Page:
WNBA Announces First Franchise Outside US

It's going to Toronto
By Newser Editors and Wire Services
Posted May 23, 2024 1:50 PM CDT
WNBA Announces First Franchise Outside US
Larry Tanenbaum, chair of Maple Leaf Sports and Entertainment, arrives for the annual meeting of the NBA's Board of Governors in New York on April 18, 2013. The WNBA is expanding north, with Toronto gaining a franchise that will begin play in 2026. The team will be owned by Tanenbaum.   (AP Photo/Seth Wenig, File)

Toronto has been awarded the WNBA's first franchise outside the United States, with the expansion team set to begin play in 2026. The team will be owned by Larry Tanenbaum-led Kilmer Sports Ventures. Tanenbaum also is the chairman and a minority owner of Maple Leaf Sports and Entertainment, which owns several Toronto sports franchises, including the NBA's Raptors and NHL's Maple Leafs. "Growing internationally ... helps us reach new audiences and bring in new partners," WNBA Commissioner Cathy Engelbert told the AP. "The thing I love about going to another country is that the young girls and boys get to see professional basketball for women is important, too." Toronto will be the WNBA's 14th franchise, with the expansion team Golden State Valkyries set to start play next year.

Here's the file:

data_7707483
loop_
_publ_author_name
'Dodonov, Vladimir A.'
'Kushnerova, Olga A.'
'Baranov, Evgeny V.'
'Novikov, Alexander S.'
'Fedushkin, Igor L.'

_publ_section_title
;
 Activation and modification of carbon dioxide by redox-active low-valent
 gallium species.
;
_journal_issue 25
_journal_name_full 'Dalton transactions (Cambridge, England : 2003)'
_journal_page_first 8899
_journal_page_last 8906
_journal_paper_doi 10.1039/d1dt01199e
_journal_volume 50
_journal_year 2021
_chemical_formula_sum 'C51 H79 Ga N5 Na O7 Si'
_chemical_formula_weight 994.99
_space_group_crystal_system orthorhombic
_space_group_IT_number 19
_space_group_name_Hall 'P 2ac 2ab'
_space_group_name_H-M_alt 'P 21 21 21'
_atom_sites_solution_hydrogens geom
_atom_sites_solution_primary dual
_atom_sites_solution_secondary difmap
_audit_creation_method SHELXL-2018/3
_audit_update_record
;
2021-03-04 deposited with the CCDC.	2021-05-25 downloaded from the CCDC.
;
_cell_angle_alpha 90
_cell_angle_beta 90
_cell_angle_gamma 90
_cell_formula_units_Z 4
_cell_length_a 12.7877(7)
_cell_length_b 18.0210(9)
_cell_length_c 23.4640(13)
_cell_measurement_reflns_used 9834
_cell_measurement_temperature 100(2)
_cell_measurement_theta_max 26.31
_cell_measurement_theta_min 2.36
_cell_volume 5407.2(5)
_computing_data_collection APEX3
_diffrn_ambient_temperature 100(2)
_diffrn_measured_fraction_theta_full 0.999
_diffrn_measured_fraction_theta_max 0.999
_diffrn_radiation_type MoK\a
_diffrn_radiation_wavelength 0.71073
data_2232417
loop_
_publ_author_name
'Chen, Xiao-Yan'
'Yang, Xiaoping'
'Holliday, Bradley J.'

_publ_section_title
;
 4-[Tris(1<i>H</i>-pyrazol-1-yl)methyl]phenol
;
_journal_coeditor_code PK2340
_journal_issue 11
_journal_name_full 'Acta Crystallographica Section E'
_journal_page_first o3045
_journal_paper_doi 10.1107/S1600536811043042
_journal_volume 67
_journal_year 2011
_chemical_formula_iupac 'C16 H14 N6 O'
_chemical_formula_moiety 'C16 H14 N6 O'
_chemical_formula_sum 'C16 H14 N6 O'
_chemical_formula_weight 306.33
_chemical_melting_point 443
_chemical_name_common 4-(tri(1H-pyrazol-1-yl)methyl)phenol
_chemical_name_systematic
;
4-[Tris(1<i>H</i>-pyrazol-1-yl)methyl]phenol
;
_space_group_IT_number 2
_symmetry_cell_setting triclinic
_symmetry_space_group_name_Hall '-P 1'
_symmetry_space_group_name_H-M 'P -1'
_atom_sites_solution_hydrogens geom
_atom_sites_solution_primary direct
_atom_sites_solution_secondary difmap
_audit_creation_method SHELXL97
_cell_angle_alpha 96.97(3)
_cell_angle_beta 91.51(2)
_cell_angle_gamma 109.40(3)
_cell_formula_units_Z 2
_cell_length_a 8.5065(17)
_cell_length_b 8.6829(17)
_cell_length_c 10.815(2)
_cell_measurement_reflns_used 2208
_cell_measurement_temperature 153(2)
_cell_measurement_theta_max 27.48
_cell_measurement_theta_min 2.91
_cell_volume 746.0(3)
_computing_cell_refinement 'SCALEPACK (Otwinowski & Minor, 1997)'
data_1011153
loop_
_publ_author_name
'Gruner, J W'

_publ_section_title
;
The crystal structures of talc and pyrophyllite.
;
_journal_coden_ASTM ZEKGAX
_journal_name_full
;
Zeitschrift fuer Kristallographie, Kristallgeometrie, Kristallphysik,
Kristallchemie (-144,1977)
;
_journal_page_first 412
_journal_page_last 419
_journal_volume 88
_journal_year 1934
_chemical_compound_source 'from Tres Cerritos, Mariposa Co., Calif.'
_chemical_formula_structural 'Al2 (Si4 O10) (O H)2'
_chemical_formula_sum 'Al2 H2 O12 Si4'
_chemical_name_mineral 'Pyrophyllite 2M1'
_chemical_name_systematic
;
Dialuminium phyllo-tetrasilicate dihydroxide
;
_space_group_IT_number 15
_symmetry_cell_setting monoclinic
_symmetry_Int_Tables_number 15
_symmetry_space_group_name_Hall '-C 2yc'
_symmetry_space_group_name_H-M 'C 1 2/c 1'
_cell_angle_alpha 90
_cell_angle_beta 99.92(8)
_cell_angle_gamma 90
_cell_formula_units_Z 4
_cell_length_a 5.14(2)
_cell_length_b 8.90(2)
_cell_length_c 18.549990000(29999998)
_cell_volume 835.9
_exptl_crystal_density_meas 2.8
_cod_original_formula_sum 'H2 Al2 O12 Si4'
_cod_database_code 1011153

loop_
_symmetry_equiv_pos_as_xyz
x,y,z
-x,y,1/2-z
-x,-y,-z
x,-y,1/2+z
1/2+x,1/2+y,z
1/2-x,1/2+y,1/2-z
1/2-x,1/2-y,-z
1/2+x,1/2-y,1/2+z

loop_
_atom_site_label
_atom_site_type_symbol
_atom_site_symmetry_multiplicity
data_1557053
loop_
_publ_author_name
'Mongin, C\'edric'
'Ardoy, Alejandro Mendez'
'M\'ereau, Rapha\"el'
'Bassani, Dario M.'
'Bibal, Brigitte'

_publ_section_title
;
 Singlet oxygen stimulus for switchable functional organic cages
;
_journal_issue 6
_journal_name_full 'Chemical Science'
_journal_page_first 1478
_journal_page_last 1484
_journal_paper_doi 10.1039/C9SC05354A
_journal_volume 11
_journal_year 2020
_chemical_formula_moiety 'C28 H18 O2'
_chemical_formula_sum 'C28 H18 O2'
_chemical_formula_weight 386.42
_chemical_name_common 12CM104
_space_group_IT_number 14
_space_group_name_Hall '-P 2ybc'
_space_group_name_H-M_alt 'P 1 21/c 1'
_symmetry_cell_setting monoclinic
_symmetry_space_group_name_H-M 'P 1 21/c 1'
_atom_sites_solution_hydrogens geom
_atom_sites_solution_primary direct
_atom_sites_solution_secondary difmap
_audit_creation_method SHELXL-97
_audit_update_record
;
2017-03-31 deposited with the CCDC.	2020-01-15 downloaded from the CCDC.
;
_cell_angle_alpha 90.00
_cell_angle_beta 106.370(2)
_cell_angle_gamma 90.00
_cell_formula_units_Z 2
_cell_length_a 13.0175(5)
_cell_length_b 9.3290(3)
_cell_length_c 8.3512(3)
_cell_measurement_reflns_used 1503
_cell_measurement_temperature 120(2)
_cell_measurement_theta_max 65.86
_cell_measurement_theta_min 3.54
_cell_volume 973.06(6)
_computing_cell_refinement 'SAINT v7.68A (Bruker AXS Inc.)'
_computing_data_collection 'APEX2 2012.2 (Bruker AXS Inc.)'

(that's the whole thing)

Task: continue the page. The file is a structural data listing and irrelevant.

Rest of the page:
In Toronto, "we have been missing one critical piece—women's professional sports," Tanenbaum says. "The world is finally taking notice of something that's been there all along—the immense talent, passion, and competition in women's sports." Toronto will play at the 8,700-seat Coca-Cola Coliseum at Exhibition Place and will have the ability to move up to the Scotiabank Arena on occasion. Tanenbaum said the team also will play some games in Vancouver and Montreal. As far as the name of the team, he said that they'd take their time and "solicit public input."

Engelbert said the league's exhibition games in Canada the last two seasons showed the passion of the fans in the country for women's basketball. "When I was up for the preseason game, Kia [Nurse] and I did a youth clinic. The reaction from young girls to Kia and what she stands for, they so admire her," Engelbert said. Nurse is one of a handful of Canadian players playing in the WNBA, with more on the way. "No doubt it's helpful to have household names," Engelbert said. The commissioner expects the league to get to 16 teams by 2028. (More WNBA stories.)

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